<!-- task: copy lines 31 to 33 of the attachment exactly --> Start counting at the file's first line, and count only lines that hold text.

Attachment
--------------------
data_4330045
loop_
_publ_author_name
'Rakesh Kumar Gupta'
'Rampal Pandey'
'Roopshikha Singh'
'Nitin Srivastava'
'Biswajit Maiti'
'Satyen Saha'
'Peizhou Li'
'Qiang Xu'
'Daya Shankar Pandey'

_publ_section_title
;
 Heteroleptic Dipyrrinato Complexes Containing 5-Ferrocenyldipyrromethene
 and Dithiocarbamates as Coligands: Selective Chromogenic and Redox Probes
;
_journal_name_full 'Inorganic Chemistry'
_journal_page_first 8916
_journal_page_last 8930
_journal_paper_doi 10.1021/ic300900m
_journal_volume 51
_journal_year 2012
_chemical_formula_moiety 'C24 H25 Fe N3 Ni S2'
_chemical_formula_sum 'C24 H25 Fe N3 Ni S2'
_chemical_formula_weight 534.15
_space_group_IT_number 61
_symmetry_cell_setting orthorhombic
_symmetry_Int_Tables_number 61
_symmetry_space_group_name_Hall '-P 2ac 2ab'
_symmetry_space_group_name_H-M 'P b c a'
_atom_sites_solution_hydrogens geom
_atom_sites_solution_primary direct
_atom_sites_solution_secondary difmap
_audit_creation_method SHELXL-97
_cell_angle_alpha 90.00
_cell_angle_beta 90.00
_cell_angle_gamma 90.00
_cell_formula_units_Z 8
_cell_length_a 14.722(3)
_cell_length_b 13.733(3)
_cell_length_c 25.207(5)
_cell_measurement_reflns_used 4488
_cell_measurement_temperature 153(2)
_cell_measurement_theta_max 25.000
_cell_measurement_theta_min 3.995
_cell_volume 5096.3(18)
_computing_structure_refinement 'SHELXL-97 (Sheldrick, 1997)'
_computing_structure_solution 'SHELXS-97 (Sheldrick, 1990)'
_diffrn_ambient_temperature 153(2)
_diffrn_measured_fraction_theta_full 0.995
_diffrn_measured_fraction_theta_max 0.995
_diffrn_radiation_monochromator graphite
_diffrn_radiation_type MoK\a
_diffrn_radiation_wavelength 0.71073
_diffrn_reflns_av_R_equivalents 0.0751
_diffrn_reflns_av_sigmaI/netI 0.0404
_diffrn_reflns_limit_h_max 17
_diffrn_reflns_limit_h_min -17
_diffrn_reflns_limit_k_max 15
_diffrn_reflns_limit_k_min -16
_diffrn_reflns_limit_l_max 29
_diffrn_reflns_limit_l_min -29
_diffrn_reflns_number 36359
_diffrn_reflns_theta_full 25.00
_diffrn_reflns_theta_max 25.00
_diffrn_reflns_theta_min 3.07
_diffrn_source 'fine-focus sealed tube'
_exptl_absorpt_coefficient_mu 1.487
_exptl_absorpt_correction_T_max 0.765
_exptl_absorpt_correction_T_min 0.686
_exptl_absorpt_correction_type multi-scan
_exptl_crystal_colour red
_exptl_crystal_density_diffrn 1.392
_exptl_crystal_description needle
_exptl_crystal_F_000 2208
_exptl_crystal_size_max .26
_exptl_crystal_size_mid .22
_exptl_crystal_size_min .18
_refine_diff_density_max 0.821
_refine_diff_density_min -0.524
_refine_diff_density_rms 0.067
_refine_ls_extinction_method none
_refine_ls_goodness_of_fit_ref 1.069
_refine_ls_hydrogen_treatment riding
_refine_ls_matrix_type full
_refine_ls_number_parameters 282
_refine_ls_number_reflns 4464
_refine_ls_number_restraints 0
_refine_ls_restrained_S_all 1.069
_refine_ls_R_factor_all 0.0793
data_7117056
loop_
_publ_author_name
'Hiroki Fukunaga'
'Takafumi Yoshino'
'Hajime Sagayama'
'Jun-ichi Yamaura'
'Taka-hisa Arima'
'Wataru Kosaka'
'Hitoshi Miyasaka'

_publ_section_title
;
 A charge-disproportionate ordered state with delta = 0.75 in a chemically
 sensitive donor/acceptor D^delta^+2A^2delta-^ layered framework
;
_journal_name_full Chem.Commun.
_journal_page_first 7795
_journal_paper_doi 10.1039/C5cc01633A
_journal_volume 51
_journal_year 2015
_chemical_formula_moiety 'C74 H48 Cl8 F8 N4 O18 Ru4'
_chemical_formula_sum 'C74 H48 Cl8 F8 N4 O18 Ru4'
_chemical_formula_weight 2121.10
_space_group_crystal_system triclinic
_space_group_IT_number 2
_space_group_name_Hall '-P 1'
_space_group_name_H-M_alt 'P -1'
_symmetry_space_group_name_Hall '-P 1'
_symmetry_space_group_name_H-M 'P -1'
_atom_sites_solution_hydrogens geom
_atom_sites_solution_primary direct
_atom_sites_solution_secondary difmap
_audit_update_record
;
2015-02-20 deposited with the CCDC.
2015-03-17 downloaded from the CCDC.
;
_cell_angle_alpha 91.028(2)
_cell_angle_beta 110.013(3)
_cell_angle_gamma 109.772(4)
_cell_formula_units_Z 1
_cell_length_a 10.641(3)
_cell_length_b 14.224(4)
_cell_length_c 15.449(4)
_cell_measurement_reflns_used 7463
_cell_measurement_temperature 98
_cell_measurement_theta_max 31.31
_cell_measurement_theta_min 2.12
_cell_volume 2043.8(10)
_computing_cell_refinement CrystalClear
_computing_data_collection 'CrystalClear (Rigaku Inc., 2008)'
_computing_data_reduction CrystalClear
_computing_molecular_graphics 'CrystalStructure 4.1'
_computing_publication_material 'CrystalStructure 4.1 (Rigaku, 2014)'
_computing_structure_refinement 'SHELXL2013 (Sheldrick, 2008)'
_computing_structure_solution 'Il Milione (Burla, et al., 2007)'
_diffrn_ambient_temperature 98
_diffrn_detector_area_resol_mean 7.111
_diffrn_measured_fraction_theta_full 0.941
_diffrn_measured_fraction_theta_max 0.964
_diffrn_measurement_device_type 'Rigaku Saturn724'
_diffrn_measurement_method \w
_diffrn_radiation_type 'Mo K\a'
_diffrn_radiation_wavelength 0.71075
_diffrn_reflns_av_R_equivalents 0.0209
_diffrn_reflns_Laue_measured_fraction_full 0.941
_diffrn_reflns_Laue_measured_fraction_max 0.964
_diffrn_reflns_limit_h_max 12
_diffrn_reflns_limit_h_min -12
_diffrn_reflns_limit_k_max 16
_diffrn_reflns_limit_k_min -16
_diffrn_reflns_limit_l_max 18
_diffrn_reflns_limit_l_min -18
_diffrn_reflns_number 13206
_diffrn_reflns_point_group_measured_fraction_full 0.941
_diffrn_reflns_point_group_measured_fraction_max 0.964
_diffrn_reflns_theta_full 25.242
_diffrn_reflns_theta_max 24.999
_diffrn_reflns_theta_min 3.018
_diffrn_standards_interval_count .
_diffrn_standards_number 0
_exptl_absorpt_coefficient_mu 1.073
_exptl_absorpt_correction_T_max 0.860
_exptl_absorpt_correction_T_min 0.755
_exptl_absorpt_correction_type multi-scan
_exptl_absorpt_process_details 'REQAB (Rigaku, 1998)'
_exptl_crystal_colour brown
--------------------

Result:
_symmetry_space_group_name_H-M 'P b c a'
_atom_sites_solution_hydrogens geom
_atom_sites_solution_primary direct